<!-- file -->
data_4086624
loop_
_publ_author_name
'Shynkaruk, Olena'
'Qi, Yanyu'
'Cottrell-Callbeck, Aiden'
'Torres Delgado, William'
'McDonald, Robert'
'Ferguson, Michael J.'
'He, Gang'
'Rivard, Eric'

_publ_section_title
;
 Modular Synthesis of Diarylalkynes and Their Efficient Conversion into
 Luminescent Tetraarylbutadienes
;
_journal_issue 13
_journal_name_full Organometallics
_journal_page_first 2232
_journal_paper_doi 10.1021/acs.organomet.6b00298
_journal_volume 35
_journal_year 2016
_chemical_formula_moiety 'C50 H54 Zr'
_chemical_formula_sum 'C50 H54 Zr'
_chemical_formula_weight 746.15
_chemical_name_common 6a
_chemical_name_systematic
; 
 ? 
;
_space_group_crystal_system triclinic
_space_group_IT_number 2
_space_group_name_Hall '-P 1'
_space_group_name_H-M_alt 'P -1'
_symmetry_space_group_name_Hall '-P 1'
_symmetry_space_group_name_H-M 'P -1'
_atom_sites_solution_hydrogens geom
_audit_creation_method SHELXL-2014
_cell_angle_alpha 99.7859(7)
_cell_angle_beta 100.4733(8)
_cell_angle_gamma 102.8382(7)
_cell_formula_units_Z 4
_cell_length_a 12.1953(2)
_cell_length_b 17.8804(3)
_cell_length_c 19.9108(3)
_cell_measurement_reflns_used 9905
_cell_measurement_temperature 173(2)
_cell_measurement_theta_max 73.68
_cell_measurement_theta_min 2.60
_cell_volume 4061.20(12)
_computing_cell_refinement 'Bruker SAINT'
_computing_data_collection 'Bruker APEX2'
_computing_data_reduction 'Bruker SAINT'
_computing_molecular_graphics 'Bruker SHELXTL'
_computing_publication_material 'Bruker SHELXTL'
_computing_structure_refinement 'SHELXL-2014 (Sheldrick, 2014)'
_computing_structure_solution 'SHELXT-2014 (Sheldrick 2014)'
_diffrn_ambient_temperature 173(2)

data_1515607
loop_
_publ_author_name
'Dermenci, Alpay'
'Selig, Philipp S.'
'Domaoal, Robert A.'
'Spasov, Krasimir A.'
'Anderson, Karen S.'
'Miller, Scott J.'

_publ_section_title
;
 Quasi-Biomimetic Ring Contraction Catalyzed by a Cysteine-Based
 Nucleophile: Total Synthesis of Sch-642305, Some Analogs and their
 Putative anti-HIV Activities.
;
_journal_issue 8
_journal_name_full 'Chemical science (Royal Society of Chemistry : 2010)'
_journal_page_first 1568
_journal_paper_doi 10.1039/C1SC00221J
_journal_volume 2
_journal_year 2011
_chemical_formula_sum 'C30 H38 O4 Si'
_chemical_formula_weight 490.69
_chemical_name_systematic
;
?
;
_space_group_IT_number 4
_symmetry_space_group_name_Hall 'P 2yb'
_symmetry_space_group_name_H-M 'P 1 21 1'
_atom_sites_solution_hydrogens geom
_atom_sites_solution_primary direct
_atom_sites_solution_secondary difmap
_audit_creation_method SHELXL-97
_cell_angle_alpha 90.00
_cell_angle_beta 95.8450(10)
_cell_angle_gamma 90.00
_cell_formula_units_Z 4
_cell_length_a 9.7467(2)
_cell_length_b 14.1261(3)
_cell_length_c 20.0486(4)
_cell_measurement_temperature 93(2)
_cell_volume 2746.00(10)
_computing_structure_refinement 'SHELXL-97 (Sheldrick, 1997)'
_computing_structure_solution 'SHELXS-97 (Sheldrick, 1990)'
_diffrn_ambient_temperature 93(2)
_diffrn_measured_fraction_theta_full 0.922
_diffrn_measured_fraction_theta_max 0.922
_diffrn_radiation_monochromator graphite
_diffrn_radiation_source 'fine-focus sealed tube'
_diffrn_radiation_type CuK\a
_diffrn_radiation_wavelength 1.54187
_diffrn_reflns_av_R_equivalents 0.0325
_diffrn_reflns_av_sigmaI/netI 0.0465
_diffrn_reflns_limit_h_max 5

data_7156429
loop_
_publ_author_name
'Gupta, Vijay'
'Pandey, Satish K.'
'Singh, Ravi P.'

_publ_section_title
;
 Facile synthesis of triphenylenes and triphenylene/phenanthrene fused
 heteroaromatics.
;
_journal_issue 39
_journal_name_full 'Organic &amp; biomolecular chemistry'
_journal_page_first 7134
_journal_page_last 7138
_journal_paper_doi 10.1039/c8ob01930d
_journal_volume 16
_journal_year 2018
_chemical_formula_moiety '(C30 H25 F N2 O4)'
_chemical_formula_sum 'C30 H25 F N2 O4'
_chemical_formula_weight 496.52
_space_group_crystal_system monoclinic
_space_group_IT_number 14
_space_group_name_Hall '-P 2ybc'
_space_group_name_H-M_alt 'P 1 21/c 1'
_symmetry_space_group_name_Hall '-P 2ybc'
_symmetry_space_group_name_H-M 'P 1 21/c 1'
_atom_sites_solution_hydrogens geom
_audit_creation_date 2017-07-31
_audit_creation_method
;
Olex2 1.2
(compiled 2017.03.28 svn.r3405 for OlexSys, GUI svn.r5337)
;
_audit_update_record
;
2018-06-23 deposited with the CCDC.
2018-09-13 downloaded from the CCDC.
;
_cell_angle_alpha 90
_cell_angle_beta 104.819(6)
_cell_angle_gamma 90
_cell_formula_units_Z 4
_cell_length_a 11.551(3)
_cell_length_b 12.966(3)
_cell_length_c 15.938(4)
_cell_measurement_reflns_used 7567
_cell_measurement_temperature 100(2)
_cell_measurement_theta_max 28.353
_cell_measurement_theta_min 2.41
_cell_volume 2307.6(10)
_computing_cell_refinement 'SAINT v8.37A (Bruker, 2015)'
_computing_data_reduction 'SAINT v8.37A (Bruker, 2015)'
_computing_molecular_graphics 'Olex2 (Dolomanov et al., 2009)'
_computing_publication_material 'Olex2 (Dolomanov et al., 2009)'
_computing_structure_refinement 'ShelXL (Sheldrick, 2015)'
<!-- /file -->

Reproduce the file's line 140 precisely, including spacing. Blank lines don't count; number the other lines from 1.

_symmetry_space_group_name_H-M 'P 1 21/c 1'